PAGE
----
It’s a very expensive endeavor if you want to become commercial airline pilots. In fact, as much that as being a doctor or a lawyer believe it or not. We’re optimistic that because of the efficiencies and there are many efficiencies. The electric motors, Siemens is our electric motor partner. The battery energy densities are getting so much more improved that we believe by the time we achieve certification, which we’re projecting for 2021. The way this works is that as the batteries improve, the same airplane airframe is going to be able to fly longer and longer. It’s not like you have to completely retrofit the airplane to accommodate that. It’s putting a higher, denser battery.
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Flight schools are starting to realize, “This makes a lot of sense,” because they used to fly a Cessna 150 and 152 and the average age right now of the current training fleet is over 50 years old. The same year of an airplane that you flew back in the day is still in use. We’re hoping and optimistic that this will be a shot in the arm for this industry. To address this again as the world starts to rely more and more on flying people from Point A to Point B that will have the pilots because the military isn’t producing as many pilots in the past is for a whole host of reasons. The current average age of pilots for the commercial fleets, they’re getting older and older and they have a restricted retirement age.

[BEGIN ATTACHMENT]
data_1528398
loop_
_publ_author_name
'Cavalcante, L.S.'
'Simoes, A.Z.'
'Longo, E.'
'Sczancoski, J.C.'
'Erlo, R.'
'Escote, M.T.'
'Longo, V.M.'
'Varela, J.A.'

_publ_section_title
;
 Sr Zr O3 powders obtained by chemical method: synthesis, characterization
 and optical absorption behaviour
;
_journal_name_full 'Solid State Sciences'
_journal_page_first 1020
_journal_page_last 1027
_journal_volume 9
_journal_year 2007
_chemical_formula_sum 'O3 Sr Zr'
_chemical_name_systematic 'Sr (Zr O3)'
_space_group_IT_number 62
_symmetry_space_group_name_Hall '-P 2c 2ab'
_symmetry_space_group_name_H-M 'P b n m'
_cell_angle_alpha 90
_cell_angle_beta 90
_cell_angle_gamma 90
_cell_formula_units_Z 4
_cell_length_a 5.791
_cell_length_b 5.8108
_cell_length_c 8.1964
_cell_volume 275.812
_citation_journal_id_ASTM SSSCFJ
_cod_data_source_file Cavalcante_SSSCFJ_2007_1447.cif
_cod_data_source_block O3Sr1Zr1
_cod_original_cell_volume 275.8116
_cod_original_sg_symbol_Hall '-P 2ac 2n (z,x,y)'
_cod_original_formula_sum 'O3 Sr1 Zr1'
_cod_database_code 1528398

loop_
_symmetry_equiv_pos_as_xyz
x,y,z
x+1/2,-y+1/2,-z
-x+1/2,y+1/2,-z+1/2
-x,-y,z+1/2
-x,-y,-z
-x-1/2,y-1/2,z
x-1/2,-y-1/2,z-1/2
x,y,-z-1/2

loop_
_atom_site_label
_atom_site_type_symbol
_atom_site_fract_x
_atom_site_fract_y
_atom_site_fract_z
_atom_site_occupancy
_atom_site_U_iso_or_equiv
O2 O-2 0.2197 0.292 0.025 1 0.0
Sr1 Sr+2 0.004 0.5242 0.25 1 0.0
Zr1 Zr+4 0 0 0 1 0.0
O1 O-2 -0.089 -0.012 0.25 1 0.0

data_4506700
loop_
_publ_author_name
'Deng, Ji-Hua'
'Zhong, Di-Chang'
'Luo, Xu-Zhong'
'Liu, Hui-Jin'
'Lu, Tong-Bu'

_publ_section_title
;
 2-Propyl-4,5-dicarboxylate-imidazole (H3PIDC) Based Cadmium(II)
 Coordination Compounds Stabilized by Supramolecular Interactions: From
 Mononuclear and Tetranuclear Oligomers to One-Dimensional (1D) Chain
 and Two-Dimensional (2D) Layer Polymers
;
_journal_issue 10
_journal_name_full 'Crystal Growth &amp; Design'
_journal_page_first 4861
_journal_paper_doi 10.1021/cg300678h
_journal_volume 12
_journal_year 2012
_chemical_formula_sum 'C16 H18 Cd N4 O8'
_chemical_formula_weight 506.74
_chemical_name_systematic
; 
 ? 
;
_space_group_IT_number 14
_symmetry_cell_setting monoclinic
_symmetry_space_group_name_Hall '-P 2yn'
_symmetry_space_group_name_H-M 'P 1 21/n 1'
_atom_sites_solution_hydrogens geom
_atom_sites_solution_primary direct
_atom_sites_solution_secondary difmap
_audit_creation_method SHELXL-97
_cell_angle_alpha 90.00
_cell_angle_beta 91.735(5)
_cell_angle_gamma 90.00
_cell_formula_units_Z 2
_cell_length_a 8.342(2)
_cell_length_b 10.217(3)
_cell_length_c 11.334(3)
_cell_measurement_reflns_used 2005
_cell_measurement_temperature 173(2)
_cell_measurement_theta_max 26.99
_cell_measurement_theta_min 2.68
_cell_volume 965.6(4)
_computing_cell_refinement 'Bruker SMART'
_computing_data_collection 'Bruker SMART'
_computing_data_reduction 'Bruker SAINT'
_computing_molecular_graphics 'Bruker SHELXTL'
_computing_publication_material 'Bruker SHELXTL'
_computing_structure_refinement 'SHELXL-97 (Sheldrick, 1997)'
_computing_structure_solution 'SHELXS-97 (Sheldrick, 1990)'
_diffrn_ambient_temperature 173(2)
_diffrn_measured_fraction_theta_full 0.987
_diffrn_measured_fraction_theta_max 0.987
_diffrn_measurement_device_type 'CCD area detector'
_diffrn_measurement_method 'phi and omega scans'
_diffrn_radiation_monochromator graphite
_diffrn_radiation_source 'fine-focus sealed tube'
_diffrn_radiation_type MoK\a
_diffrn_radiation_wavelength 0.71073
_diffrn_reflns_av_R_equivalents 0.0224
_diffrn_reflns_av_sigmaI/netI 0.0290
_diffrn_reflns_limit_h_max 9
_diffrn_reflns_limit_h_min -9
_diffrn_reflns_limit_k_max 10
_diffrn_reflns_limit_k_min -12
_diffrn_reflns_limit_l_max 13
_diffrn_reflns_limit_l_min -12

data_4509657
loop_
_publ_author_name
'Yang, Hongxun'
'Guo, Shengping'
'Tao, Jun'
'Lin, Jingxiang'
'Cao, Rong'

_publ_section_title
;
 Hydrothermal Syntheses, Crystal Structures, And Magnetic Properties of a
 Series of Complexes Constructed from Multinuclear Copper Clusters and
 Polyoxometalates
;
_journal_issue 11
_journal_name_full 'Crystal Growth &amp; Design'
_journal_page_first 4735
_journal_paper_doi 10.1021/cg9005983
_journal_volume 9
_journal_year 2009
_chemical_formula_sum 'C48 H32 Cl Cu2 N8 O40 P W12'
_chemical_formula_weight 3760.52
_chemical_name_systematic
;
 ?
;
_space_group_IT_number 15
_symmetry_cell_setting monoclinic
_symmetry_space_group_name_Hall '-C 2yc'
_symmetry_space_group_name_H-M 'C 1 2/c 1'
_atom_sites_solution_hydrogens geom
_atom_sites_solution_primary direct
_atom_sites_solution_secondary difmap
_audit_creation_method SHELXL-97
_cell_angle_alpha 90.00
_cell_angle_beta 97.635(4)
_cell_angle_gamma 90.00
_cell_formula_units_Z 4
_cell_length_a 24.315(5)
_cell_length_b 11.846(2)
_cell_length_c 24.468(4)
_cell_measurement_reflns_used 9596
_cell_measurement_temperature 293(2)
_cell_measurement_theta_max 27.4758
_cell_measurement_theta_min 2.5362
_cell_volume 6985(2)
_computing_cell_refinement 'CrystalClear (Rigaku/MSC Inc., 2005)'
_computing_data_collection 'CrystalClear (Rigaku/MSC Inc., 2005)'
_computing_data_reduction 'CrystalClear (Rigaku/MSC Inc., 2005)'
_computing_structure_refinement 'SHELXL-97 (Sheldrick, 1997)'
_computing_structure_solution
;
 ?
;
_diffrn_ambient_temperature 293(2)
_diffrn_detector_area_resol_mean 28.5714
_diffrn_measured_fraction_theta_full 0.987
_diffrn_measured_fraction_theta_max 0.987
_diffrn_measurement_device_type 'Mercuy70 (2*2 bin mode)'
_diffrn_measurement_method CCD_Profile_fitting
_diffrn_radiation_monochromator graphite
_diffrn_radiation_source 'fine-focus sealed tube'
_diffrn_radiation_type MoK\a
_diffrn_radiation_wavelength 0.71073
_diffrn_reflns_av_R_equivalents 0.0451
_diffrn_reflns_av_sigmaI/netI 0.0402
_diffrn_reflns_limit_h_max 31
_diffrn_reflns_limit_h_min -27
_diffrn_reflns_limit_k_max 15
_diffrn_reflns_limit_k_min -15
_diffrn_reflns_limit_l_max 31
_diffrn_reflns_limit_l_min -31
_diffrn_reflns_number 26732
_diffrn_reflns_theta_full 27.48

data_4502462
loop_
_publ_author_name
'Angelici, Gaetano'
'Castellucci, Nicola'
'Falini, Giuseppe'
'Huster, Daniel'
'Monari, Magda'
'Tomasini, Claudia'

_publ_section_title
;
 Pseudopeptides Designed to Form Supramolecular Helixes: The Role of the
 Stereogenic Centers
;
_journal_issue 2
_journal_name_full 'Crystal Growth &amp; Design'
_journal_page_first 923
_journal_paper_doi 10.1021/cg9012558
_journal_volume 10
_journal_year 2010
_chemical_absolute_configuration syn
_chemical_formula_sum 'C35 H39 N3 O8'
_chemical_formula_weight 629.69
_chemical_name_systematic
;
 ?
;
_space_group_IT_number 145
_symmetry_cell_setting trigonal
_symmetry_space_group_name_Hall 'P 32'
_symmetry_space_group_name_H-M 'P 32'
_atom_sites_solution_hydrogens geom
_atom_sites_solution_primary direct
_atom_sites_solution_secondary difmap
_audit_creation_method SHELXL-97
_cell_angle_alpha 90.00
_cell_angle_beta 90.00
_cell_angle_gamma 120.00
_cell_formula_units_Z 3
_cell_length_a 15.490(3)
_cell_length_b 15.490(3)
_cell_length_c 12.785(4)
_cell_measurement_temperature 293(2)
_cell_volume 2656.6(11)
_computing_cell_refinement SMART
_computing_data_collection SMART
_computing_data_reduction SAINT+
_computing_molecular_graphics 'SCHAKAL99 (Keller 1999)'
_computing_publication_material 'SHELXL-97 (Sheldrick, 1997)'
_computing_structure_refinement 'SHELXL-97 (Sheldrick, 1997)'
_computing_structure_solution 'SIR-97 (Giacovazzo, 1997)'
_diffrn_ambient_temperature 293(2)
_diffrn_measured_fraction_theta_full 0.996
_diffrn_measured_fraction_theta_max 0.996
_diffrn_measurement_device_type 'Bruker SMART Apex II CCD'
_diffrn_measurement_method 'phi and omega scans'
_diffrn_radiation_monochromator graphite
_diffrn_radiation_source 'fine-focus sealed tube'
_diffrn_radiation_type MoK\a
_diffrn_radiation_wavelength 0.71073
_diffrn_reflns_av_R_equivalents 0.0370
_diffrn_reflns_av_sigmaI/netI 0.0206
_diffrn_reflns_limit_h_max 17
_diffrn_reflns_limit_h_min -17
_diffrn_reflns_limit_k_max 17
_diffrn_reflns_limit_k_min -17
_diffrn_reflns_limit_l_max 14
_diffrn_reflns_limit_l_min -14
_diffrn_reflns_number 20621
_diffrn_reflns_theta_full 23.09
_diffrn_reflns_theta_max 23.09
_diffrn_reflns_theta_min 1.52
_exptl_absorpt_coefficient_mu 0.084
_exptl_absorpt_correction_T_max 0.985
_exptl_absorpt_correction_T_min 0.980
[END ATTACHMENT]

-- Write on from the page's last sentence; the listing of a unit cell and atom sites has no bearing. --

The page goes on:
They’re even talking about extending that to try to solve the problem. When you look at this journey, for the folks that are concerned, they’re in the workforce and are going, “What’s my employer going to think? Concurrently they’re going like, “I think generally it would be a good idea for me too. I’d like to produce a book as well.” You were supported on both sides, both from Bye Aerospace and George. They supported you in your book effort. Do you want to talk about it?